Submitted by AlfredCSparks on
First off, thank you so much for everything you guys do. I am a new manager and Manager Tools have been amazing in helping me!
Anyway, we are on week 5 of the Trinity roll out, and things have been going great with my 9 directs. That is, things are going great except for one. This particular staff has always had real struggles when it comes to communication (Very quite, almost never talks in meetings, often frustrating other sales people with his lack of communication, ect.) and our time spent in the one-on-ones are no different. The first week with him went great, had a lot to talk about and he opened up quite a bit. Since then, he comes into my office and says that he doesn't have anything to say and just kind of sits there, wanting me to direct the time. The first few weeks, I reminded him that this is his time to lead the converstation, but he just said that nothing was new and he didn't have anything to talk about. I spent the rest of the time leading the conversation. It is not that he wouldn't talk when I ask him a question, it is just that I have to lead the conversation. (So, tell me about your sales numbers, ect.)
Now that we are a five weeks into it, I can't help but feel that I am doing things wrong. Should I be pushing this staff more, asking him to spend time preparing for our one-on-ones so he knows what he wants to talk about or should I just keep reminding him that this is his time and if he doesn't want to use it, I have plenty of thing to talk about? Perhaps, just give it more time and hope he comes around? Despite that first good meeting the last four have been pretty frustrating. Any guidance?
Don't push... pull
Some directs don't like to talk about themselves, or their work. There are a variety of reasons, but they're not really important (because it's all about behaviour). With these directs, you may have to lead the conversation more. Ask open-ended questions to get the ball rolling, and then focus very carefully on the answers they give, to find hooks in which you can ask more questions. That is actually the key to keeping a conversation rolling -- to ask questions. I found the MT cast "How to be effective in everyday conversation" to be a *fantastic* eye-opener in that regard.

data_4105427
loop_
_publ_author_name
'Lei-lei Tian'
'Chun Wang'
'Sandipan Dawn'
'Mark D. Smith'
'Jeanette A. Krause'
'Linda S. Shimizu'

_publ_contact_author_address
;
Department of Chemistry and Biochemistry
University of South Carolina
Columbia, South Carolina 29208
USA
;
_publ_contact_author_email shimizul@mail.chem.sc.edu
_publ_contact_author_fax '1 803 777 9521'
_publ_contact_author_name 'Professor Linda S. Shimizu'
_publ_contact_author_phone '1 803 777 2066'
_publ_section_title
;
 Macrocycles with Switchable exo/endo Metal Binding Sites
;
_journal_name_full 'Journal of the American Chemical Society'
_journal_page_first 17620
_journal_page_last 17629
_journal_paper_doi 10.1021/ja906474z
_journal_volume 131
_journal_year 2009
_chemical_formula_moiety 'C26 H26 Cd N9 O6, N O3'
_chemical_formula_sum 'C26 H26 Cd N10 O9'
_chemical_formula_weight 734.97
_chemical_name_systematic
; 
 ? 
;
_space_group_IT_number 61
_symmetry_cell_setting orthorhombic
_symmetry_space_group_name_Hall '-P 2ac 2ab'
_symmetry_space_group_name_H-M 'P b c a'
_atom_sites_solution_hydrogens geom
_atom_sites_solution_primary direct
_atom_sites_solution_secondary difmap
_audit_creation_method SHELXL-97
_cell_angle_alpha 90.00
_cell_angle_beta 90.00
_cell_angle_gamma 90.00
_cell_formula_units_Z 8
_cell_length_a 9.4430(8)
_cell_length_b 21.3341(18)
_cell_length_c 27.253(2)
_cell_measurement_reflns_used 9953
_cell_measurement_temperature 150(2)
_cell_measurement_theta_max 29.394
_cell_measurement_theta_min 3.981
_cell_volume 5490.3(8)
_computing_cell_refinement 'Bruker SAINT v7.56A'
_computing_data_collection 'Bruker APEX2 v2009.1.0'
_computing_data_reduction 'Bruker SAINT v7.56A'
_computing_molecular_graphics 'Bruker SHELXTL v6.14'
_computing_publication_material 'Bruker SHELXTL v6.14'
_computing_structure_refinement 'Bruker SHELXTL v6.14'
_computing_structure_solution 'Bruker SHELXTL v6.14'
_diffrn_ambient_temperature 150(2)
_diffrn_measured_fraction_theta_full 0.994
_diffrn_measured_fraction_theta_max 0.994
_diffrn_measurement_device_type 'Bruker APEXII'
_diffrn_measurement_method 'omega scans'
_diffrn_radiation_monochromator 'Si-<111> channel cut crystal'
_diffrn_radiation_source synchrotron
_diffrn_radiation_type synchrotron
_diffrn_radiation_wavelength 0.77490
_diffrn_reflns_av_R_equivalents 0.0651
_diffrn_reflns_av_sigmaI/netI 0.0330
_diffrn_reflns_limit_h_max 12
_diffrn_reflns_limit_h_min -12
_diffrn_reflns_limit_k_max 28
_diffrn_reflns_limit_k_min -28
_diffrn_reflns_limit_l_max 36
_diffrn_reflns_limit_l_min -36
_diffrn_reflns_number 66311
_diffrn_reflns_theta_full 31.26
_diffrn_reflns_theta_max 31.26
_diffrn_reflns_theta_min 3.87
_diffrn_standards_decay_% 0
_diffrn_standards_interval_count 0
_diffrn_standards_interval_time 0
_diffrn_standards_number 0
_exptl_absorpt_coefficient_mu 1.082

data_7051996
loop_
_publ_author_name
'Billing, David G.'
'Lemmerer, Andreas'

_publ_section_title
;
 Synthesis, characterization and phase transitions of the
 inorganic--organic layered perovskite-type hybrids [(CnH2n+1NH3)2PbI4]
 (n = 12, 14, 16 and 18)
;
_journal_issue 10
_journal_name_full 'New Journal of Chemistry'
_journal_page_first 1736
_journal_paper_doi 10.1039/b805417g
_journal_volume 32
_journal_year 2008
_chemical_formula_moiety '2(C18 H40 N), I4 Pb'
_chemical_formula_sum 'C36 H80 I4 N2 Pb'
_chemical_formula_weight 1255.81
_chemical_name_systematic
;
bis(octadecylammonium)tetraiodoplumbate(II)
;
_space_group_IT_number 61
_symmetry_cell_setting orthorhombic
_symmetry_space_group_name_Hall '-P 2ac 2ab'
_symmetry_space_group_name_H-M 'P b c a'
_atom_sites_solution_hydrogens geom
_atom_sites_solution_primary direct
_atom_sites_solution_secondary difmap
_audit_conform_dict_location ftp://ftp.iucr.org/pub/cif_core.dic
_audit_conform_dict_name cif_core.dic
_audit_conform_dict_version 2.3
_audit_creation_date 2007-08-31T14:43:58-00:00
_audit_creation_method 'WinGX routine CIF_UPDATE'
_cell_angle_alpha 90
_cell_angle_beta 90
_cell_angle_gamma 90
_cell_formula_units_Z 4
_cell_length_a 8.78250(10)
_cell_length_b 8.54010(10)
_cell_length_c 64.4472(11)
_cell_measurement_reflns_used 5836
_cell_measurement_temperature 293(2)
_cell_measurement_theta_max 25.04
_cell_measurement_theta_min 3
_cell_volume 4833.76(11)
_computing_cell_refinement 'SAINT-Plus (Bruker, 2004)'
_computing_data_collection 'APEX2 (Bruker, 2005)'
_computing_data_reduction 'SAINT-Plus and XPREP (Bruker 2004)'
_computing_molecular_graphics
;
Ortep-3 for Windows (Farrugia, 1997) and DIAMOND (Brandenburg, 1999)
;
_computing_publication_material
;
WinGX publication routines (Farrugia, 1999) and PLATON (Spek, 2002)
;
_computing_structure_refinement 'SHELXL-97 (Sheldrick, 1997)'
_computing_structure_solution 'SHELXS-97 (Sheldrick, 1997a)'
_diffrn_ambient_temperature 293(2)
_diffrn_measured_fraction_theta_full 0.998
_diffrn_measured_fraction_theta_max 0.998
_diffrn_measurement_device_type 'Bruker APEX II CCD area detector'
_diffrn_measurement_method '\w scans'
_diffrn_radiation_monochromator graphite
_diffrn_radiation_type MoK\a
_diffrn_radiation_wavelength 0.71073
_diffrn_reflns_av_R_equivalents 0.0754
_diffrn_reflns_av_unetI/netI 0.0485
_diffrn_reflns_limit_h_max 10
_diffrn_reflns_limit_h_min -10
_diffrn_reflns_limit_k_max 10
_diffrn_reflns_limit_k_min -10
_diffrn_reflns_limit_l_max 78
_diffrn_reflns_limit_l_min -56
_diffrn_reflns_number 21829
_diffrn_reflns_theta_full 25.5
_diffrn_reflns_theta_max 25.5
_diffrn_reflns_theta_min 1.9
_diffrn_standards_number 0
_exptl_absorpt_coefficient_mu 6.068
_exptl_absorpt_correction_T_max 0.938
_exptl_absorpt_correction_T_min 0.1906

The key to keeping this a one-on-one, rather than just another place for you to badger them about their status, is to ask questions about things that are likely to be of interest to *them*, not things that will be of interest to *you*. Yes, you could ask them where they're up to on project X, but unless project X is really getting them excited every day, it'll probably be more of a drag. Keep an eye out for things at work that capture their attention, and ask about that. If you don't have anything there, ask about their weekend or something else that's "publically personal" (I don't recall who gave me that phrase, but it's brilliant).
I haven't tried asking my directs to prepare specifically for their one-on-ones. I lead by example and always have notes about what I want to talk about (in O3s or *any* meeting I'm involved with), and I think that has rubbed off on some of them -- they come prepared with their notebooks. Other people just turn up and it's more of a "shoot the breeze" session. I feel that if someone talking about their pet cats for 15 minutes a week is going to make them more effective, I can stand to listen to their cat stories.
Finally, don't be afraid to wrap up a one-on-one early. Trying to stretch the thing out to 30 minutes just amplifies any awkwardness, and makes people more fearful of next week. Instead, get a feel for when conversation is flagging, and then wrap up. I've managed to get a feel for who might have something to say but isn't keen to speak up, versus who will speak up when they have something (but often doesn't have anything they want to talk about). For the former, I'll never end the meeting early without asking "was there anything else you wanted to talk about?". Once we're done, regardless of how much longer we've got in our half hour, I'll just wrap up with, "Thanks for the great chat, we'll catch up again next week!" with a smile and a positive tone of voice. This isn't a natural posture for me, by the way -- I'm not a "smiler" or a "positive tone of voice" person. It's worth doing what's effective, though, even though it isn't what comes naturally.